Tim Muehlhoff and Todd Lewis note that Christian communicators “borrow heavily and without shame from popular culture with T-shirts, bumper stickers, music, Christian talk-show formats and the like. And our redundancy and predictability have repercussions for our attempts at persuasion.” They warn communicators to “guard against boring our audience with trite and predictable jargon” and that believers must “adopt a communication approach that is low in predictability and high in information.” They criticize the mind-set of evangelistic sermons as “rhetorical artifacts” infused with the power of automatically being able “to persuade others.”12 If congregations sense that we simply borrow everyone else’s material, our ethos vanishes.

Careful exegesis (embodying the faith we preach) and creative writing are both hard work and take immense time. The demands of visitation, administration, and, of course, family all bite chunks out of our schedules. Yet, when Christianity finds itself under intense scrutiny, we cannot sacrifice ethos and authenticity for convenience and cliché. Too many pulpits have heard Luther, Calvin, Wesley, Rob Bell, presidents, athletes, actors, and authors. However, they have yet to hear the voice of their pastor.

1 “We would do well, therefore, to understand the dialogic nature of preaching. The best of what we call black preaching is the foremost example. . . . Based upon the African tradition of call and response, it involves the congregation in the preaching. Now this style has its excesses, to be sure . . . but any open-minded person who has been exposed to the genuine phenomenon will recognize its power and effectiveness.” Charles E. Bradford, Preaching to the Times: The Preaching Ministry in the Seventh-day Adventist Church (Washington, DC: Review and Herald Pub. Assn., 1975), 102.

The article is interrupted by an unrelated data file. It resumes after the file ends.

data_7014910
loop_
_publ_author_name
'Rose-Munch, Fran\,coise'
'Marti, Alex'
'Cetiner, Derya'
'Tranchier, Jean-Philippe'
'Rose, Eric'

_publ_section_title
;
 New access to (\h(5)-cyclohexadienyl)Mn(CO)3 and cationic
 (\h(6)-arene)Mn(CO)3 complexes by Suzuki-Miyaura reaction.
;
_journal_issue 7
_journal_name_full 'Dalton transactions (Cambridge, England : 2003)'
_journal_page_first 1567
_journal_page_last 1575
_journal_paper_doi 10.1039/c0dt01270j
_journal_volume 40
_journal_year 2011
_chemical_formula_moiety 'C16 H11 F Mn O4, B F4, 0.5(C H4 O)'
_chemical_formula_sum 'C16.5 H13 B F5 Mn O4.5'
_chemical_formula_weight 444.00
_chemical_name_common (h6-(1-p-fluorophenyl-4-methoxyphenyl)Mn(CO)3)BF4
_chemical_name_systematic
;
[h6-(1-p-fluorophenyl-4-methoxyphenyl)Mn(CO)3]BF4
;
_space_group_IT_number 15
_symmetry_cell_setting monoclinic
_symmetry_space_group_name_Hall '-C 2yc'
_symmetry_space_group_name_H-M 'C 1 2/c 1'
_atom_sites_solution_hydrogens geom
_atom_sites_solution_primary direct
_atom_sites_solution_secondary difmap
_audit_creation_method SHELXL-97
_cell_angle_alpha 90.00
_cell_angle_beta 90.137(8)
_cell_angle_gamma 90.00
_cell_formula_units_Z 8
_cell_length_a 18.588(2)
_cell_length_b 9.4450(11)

2 Wayland Maxfield Parrish, “The Study of Speeches,” in Readings in Rhetorical Criticism,ed. Carl R. Burgchardt, 4th ed. (State College, PA: Strata Publishing Inc., 2010), 28.

3 Ibid., 41.

4 Ibid., 42.

5 David Kinnaman and Gabe Lyons, Good Faith: Being Christian When Society Thinks You’re Irrelevant and Extreme (Grand Rapids, MI: Baker Books, 2016).

6 Fred B. Craddock, Overhearing the Gospel (Nashville, TN: Abingdon, 1978), 28.

7 Ibid.

8 Ellen G. White, Manuscript 193, 1898.

9 Myron B. Penner, The End of Apologetics: Christian Witness in a Postmodern Context (Grand Rapids, MI: Baker Academic, 2013), 82.

10 Robert Scholes, Structuralism in Literature: An Introduction (New Haven, CT: Yale University Press, 1978), 150, quoted in John McClure, The Four Codes of Preaching: Rhetorical Strategies (Louisville, KY: John Knox Press, 2003), 9.

11 Carl Trueman, “Why Is So Much Preaching So Poor?” Reformation 21, Alliance of Confessing Evangelicals, November 2013, www.reformation21.org/articles /why-is-so-much-preaching-so-poor.php.

12 Tim Muehlhoff and Todd V. Lewis, Authentic Communication: Christian Speech Engaging Culture (Downer’s Grove, IL: IVP Academic, 2010), 84–87.